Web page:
“We pored over that list, time and time again, going through it several times a day for several weeks,” Lohrenz said.
Lohrenz and Casto looked at size and athletic experience, but other aspects were just as important.
“Why did they want to be here?” Lohrenz said. “What is important to you? We wanted to pick people who we thought were going to really love rowing. … If they held a team captain or held a leadership role on their high school teams – that is something we looked for too, because that often translates well into our team environment.”
Once the list was pared, “we maintained as much communication as we could to keep them interested,” Lohrenz said.
It worked. Nine of the 10 are still with the team. And if early impressions are an indication, several might do very well.
Wen Eckelberg was part of a fourth UW eight boat that beat the top boats from Seattle Pacific and Seattle U in a scrimmage last month. Savanna Tucker, Maya Fynn and Ellie Bertram were part of a novice four boat that won in the same scrimmage.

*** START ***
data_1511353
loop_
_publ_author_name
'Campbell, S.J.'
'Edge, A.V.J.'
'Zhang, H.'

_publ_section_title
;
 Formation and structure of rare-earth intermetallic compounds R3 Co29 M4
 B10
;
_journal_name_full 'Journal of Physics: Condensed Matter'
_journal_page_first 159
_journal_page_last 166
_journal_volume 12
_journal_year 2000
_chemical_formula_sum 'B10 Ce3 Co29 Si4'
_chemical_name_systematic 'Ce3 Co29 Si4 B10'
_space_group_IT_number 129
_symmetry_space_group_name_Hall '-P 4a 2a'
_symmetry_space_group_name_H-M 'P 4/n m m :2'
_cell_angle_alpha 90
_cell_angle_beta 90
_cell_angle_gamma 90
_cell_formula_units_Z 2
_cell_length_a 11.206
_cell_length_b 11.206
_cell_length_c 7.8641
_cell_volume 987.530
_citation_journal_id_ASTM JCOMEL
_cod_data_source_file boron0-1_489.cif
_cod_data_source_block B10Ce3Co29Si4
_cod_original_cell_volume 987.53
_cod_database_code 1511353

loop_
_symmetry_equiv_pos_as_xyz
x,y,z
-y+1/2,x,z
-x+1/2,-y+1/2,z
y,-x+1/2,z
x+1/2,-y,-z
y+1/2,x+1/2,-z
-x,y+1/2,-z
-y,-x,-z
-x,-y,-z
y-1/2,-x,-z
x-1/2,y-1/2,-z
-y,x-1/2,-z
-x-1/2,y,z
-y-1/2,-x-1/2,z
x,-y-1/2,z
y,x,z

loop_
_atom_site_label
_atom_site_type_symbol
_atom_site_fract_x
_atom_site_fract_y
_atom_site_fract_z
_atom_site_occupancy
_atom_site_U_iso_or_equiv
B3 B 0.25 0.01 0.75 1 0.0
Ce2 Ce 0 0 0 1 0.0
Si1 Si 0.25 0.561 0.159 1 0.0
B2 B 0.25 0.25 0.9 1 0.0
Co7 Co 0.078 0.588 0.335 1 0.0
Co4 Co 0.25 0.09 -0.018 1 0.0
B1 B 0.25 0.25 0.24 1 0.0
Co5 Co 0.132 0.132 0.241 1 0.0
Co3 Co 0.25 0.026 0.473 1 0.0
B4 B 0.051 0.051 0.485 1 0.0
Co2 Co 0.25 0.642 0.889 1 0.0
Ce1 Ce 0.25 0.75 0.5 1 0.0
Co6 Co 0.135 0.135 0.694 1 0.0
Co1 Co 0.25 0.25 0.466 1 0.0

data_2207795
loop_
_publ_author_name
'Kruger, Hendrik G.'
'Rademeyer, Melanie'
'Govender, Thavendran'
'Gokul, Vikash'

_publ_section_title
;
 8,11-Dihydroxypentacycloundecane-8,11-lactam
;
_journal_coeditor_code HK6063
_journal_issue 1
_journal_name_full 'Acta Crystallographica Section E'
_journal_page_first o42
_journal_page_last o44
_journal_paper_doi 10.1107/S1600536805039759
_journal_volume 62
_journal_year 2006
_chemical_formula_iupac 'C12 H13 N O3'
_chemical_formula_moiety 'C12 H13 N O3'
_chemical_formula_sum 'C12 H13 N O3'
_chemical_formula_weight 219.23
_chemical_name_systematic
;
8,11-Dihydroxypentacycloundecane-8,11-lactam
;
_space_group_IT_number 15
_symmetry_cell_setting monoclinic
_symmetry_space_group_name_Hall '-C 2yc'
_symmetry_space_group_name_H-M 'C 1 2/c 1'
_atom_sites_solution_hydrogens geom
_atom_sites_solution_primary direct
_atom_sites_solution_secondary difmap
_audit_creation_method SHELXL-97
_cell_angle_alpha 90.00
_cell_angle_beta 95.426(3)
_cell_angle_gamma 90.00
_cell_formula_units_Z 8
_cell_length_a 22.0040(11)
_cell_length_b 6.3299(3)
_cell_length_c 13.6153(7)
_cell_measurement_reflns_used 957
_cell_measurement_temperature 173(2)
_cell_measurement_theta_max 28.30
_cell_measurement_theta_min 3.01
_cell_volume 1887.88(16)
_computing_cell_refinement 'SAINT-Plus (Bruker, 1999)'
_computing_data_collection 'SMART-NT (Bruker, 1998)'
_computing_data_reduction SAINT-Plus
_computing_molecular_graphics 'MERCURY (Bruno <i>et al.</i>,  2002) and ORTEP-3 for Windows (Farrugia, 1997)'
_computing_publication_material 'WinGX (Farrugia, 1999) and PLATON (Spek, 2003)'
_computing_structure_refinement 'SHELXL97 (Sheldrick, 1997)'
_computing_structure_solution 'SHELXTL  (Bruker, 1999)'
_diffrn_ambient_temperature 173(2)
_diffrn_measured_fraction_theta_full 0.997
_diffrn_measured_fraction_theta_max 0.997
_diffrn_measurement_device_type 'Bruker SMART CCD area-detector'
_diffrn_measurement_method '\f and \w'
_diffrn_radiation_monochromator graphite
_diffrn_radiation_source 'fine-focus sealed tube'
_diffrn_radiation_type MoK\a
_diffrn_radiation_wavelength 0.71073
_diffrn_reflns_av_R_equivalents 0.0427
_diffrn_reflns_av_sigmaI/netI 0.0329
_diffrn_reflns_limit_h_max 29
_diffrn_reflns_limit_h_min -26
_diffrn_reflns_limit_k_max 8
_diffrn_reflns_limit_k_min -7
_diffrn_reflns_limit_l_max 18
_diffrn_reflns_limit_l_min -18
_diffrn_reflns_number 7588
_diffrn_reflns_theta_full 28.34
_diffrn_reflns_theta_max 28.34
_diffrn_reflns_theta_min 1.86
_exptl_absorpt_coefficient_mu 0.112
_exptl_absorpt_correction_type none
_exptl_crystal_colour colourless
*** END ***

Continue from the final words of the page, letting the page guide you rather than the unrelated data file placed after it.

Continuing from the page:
In last week’s Windermere Cup, Tucker, Flynn, Eckelberg, Bridget Savage and Olivia Craig were part of UW’s second novice eight boat.
“We ended up with a lot of athletes with varied backgrounds,” Lohrenz said. “We got a good, eclectic mix of people from different sports. They all have different strengths and experiences to offer, which is cool to see.”
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The nine walk-ons have unique stories.
Maya Flynn came to Washington from Pewaukee, Wisconsin, because she likes Seattle, has an aunt and uncle who went to UW and wants to get into the Foster School of Business.
“But when I got here, I heard about the rowing team and I realized how good they were,” she said. “Thankfully, they picked me.”
Flynn played soccer and basketball in high school, but the closest she had come to rowing was getting on a paddleboard.
“I really wanted to try it out and the opportunity to join such an elite team is something I’m never going to pass up, and it seemed like it would be fun and a crazy experience.”
When Flynn told her parents she was joining the crew team, her parents said, “of course you are.”
Wen Eckelberg played tennis, basketball and volleyball at Cleveland High School in Seattle. She would have played all three sports for four seasons – a goal she had set – until her senior tennis season was canceled because of the coronavirus.
Eckelberg heard as junior in high school about the opportunity for athletes to become walk-ons for UW crew. She planned to attend a camp, but had to miss it. When she got the questionnaire, “I saw the opportunity was still there,” she said.